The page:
Review ·

The Mexican quintet Kinky is best known for its unstoppable, Battle of the Bands-winning live shows. Atlas, the follow-up to its self-titled dance-rock debut, continues to reveal the difficulty the band has in capturing on their albums the energy of their live shows. Kinky used electronica to bring rock en Espanol to a new audience, but its lack of advancement in either genre made the otherwise enjoyable songs forgettable. The more rock-laced sound (which was clearly influenced by the detached pop of tour-mates Cake, whose lead singer, John McCrea, appears here on "The Headphonist") on Atlas is a slight step up, the band is still far away from the breakthrough record of which they are clearly capable.

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Perhaps the most glaring problem: the attempts of lead singer Gilberto Cerezo to write lyrics in English show the band's limitations with the language. The album's best songs are almost totally in Spanish. But strong pop-rock melodies and some solid compositions, particularly "El Presidente" and "Semillas De Menta," prevent the album from descending into mediocrity.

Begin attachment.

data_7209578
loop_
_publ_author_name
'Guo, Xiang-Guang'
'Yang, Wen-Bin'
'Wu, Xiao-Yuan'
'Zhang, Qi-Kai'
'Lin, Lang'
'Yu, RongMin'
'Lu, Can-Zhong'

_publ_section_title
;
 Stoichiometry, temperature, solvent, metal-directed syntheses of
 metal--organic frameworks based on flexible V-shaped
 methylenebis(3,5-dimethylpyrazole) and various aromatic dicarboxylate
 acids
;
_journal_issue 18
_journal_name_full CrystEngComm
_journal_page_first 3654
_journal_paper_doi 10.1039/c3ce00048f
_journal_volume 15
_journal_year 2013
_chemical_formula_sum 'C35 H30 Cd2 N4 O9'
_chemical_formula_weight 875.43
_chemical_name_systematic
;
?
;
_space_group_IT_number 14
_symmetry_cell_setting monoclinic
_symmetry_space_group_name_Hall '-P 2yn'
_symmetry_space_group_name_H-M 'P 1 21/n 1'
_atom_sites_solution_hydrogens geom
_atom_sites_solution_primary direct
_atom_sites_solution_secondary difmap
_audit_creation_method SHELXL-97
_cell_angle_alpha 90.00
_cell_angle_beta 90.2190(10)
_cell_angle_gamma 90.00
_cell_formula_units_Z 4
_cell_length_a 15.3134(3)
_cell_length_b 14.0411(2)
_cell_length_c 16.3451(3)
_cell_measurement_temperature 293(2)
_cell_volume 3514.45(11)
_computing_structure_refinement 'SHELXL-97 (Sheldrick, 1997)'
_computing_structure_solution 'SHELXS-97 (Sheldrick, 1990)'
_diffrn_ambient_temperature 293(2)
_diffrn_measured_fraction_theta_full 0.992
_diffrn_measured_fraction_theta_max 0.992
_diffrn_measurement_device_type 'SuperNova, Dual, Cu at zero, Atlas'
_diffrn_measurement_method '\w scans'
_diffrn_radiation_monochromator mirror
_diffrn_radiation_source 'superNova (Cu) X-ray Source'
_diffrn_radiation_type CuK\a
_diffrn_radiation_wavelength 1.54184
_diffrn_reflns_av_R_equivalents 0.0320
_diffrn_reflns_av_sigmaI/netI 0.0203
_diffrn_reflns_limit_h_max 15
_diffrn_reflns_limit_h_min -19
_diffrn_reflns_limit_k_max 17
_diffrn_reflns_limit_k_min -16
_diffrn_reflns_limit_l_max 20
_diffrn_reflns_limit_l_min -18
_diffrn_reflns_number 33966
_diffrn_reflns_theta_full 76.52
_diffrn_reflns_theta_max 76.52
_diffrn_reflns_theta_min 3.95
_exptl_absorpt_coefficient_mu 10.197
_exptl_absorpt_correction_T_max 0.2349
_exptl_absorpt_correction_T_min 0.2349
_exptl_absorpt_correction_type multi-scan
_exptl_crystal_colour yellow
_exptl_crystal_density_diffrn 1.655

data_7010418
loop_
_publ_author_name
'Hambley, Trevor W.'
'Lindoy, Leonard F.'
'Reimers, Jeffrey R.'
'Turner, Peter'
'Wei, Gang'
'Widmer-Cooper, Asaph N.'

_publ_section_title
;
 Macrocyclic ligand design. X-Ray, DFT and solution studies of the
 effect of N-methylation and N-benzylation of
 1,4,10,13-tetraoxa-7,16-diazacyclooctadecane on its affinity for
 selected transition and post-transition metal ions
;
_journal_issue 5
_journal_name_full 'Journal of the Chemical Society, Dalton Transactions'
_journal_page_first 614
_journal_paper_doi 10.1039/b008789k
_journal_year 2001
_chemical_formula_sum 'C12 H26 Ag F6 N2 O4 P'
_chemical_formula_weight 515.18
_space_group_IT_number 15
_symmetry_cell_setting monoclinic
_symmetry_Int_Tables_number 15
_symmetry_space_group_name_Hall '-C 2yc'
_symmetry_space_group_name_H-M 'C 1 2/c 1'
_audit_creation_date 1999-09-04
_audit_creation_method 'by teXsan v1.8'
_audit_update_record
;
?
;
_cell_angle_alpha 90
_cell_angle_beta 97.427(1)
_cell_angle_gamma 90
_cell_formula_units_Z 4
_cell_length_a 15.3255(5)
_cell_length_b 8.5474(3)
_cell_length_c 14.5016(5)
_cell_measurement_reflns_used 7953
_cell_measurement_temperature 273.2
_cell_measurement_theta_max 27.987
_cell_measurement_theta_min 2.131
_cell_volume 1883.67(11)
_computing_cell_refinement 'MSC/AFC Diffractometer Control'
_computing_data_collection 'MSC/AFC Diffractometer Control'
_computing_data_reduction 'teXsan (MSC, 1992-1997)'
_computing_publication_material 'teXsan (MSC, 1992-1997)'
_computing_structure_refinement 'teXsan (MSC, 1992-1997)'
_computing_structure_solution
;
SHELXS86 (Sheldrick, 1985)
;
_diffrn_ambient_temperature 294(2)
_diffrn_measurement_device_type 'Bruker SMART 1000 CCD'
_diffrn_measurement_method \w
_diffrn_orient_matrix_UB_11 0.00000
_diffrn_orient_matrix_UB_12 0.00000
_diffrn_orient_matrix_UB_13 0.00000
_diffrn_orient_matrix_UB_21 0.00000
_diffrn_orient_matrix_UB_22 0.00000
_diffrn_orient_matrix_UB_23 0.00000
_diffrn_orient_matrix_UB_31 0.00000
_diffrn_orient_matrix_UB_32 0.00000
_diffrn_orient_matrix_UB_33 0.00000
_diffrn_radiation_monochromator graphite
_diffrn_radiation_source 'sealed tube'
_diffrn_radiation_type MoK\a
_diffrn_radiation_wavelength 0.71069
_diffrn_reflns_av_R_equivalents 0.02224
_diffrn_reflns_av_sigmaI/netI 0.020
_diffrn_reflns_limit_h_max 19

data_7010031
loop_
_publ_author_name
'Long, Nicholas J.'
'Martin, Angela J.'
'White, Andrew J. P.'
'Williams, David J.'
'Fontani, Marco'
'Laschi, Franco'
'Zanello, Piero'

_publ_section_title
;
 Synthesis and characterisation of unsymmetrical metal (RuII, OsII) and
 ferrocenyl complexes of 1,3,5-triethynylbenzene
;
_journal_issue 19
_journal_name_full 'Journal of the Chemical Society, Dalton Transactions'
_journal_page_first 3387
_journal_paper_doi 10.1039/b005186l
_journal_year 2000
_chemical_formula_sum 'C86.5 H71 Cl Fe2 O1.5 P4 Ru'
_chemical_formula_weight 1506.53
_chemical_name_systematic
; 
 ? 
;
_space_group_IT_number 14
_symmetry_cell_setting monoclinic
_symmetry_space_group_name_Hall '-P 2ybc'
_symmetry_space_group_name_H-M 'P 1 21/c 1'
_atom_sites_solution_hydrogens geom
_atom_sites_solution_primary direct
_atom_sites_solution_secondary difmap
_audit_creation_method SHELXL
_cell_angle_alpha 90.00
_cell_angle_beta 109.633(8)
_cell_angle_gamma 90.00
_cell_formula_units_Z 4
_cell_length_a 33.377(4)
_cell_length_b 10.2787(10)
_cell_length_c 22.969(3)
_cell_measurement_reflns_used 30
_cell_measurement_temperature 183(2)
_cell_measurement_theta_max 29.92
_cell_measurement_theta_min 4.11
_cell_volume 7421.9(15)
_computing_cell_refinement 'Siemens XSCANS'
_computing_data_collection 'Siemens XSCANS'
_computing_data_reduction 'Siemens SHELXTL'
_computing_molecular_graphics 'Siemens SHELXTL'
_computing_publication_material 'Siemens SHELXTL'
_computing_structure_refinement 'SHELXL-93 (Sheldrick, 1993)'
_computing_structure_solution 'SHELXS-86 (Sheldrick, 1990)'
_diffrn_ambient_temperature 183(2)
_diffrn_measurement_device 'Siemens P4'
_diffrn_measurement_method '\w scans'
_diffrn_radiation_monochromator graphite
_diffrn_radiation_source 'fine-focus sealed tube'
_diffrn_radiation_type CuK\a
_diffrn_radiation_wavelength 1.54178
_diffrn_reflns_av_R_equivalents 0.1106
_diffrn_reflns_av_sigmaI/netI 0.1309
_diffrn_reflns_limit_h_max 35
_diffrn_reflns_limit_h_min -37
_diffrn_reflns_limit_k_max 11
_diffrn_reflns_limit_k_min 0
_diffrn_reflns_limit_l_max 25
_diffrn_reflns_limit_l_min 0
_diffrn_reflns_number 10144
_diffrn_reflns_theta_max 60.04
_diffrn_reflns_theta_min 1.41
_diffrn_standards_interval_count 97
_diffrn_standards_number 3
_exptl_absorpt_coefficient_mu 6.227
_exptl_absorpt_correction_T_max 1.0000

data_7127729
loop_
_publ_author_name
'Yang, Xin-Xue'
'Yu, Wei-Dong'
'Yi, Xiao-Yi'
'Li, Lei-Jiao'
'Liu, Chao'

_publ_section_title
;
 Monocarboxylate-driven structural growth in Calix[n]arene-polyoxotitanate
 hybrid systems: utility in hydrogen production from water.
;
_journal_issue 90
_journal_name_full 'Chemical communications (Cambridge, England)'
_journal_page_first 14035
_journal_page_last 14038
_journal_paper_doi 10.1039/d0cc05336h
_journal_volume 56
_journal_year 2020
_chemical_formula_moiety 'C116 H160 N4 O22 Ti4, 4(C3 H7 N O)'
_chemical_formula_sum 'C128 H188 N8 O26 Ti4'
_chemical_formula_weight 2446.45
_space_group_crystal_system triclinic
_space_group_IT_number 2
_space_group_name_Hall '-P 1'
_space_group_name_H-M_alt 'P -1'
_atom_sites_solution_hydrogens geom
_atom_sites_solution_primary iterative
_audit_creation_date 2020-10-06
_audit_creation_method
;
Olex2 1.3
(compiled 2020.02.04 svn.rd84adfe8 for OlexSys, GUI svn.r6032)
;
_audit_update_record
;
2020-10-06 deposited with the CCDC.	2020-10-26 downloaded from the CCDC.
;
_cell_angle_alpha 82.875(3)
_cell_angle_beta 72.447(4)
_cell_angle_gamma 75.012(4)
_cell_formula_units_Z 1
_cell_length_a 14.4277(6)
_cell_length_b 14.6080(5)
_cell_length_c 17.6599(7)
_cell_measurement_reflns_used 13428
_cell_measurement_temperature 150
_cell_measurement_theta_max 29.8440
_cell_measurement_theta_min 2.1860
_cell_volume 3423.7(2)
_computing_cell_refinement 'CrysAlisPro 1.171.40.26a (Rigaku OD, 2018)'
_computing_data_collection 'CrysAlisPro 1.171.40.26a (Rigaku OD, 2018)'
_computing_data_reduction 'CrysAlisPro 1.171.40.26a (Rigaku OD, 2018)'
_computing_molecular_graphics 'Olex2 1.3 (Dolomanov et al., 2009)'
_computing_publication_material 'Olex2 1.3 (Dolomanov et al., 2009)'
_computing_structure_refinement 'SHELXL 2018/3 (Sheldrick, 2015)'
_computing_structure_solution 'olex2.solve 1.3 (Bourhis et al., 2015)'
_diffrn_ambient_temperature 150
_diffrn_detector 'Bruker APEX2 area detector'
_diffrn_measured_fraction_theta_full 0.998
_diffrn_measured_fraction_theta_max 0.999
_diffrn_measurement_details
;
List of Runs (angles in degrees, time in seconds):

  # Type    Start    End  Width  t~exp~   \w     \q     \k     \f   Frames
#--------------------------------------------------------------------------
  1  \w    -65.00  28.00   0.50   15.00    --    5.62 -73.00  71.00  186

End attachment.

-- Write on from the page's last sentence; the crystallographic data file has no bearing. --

• Presidente
  • The Headphonist
  • Snapshot
  • Salta-Lenin-El-Atlas
  • Do U Like It?
  • Airport Feelings
  • Pos Que Se Vengan
  • Minotauro
  • Not Afraid
  • My God Is So Quiet
  • Maria Jose
  • Semillas De Menta (hidden track)
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